Las Vegas Sun

April 20, 2024

All that glitter is not Gold’s, says lawsuit seeking half of poker win

Call it the $6 million promise.

Recently crowned World Series of Poker champion Jamie Gold is being sued for half of his mammoth, $12 million winnings.

According to a suit filed Monday in District Court, Los Angeles-based "television development executive" Bruce Crispin Leyser claims that Gold promised to pay him half of whatever he won at the series as part of an informal arrangement. Leyser also asked a judge to stop Gold from claiming or spending any of the money until the dispute is settled.

Chief District Judge Kathy Hardcastle signed a temporary restraining order preventing Gold from collecting his winnings from the Rio, where the World Series was held, at least until Sept. 1, when the first court hearing in the case is scheduled.

According to Leyser's complaint, here's what happened:

Leyser met Gold - a former Hollywood talent agent from Malibu, Calif., and also a fledgling television producer - in Las Vegas in July.

They had common interests, Leyser claims, including poker and the entertainment industry, and hit it off. They even talked of co-producing a new television show.

During those discussions last month, Gold, 36, told Leyser that he had a contract with Bodog, an Internet casino company, through which the company agreed to offer a paid-for, $10,000 seat at the World Series championship event. In return, Gold agreed to find some celebrities to wear clothing with the Bodog logo during the tournament.

So, according to the complaint, Gold asked Leyser to help him find the celebrities, and the two would then "share" the seat.

"Being that there was only one seat being offered by 'Bodog,' Plaintiff and Defendant agreed that whoever played in the seat at the World Series of Poker main event would split any winnings equally with the other," Leyser claims in the suit.

Leyser fulfilled his end of the bargain, he claims, by finding Matthew Lillard and Dax Shepard to play and wear the company's logo.

Lillard played the role of "Shaggy" in two recent Scooby-Doo films and has appeared in several horror films. Shepard is a comedian who has appeared in several films. He may be best known for his work on a popular MTV practical joke show, "Punk'd."

Leyser - who is also a poker instructor and accomplished player, according to his lawyer, Las Vegas attorney Richard Schonfeld - claims that Gold told him Bodog insisted that Gold play in the event instead of Leyser.

Schonfeld declined to say whether Leyser had obtained a written contract from Gold, but the lawyer referred to a lengthy message Gold allegedly left on Leyser's answering machine.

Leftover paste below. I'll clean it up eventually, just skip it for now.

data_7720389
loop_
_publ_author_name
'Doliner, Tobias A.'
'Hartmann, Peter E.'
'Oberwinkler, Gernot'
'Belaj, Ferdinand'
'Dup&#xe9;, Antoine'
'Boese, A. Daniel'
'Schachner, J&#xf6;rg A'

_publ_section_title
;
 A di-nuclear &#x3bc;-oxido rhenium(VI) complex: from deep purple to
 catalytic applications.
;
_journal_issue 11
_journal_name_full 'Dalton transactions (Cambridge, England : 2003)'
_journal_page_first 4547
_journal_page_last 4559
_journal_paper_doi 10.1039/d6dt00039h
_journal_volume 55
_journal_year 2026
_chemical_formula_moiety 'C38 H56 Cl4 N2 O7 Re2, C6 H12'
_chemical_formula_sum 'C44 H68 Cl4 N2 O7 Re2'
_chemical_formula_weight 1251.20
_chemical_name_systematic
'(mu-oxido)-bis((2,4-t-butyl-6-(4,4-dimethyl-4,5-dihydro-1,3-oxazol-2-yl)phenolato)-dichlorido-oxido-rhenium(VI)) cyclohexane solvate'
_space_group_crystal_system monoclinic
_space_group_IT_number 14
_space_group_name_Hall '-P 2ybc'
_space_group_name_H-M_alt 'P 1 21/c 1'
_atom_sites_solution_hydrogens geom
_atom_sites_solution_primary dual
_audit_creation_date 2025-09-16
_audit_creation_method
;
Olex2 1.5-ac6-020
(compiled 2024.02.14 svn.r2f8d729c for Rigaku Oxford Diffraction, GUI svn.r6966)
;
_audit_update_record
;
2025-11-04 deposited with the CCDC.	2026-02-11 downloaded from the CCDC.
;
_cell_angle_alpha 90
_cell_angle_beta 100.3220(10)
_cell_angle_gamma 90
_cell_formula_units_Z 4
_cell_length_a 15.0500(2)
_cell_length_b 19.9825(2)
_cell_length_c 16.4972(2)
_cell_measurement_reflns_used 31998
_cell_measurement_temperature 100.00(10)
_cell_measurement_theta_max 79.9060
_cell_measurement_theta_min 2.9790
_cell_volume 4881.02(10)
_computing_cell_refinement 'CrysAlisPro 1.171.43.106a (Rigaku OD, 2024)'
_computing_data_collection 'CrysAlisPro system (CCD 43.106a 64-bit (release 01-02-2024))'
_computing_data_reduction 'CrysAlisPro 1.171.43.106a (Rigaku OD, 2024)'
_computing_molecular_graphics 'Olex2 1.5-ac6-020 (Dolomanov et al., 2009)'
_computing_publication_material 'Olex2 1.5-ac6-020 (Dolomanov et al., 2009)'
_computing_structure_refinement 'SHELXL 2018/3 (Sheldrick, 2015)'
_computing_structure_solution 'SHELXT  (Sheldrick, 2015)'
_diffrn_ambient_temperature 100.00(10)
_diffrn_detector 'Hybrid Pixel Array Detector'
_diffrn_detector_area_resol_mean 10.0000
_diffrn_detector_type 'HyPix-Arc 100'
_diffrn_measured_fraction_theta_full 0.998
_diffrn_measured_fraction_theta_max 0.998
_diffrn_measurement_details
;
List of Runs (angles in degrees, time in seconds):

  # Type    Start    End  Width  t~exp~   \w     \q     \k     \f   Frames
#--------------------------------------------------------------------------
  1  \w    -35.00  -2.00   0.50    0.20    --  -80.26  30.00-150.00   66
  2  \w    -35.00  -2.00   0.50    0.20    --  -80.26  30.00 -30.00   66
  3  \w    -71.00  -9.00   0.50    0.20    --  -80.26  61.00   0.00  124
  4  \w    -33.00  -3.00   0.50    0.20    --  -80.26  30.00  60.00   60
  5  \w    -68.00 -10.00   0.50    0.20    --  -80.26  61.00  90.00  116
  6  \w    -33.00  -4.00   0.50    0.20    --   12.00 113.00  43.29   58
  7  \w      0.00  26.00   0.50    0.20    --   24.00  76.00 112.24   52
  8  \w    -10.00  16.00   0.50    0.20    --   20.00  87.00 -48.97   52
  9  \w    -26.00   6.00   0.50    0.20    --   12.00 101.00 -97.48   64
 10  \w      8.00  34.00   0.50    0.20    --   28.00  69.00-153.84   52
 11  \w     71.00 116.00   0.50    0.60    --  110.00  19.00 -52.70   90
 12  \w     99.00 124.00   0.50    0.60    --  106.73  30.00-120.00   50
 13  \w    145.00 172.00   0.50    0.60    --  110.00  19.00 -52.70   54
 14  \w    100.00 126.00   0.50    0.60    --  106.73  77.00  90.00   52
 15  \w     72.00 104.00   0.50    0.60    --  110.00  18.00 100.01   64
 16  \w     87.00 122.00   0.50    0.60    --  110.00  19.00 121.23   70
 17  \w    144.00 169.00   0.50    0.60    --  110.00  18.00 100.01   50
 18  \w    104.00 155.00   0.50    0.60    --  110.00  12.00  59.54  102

Final table play on the last day of the championship event - which this year drew 8,773 contestants and a record prize pool of $82.6 million - started at 2 p.m. Aug. 10.

About three hours beforehand, at 10:52 a.m., Gold left a message for Leyser, according to the complaint, in which he tried to reassure Leyser that he would be getting half of whatever after-tax winnings Gold won that day.

"I promise you - you can keep this recording on my word - there's no possible way you're not going to get half after taxes," Leyser claims that Gold said in the telephone message. "So please just be with me. I can't imagine you're going to have a problem with it. I just don't want any stress about any money or any of that (expletive) going on today, or even after the end of the day."

Later in the recording, Gold allegedly said: "But please just trust me. You've trusted me the whole way, you can trust me a little bit more. I promise you there's no way anybody will go anywhere with your money. It's your money."

Gold also said on the recording that he would be setting up a Nevada-based corporation that would pay Leyser his portion of the winnings, according to the complaint. "I can't just pay out personally because I could get nailed," Gold allegedly said.

But Leyser claims Gold now refuses to direct the Rio to pay him his $6 million. He also claims that Gold broke their contract and defrauded him, among other things.

Leyser claims that he is worried, in part, because Gold "is a gambler and there is the possibility that he will dispose of the funds" before Leyser can claim them.

Neither Gold nor his Los Angeles-based attorney, Sam Israel, could be reached for comment. Messages were left at Israel's office and through Gold's Web site, but neither responded by Monday evening.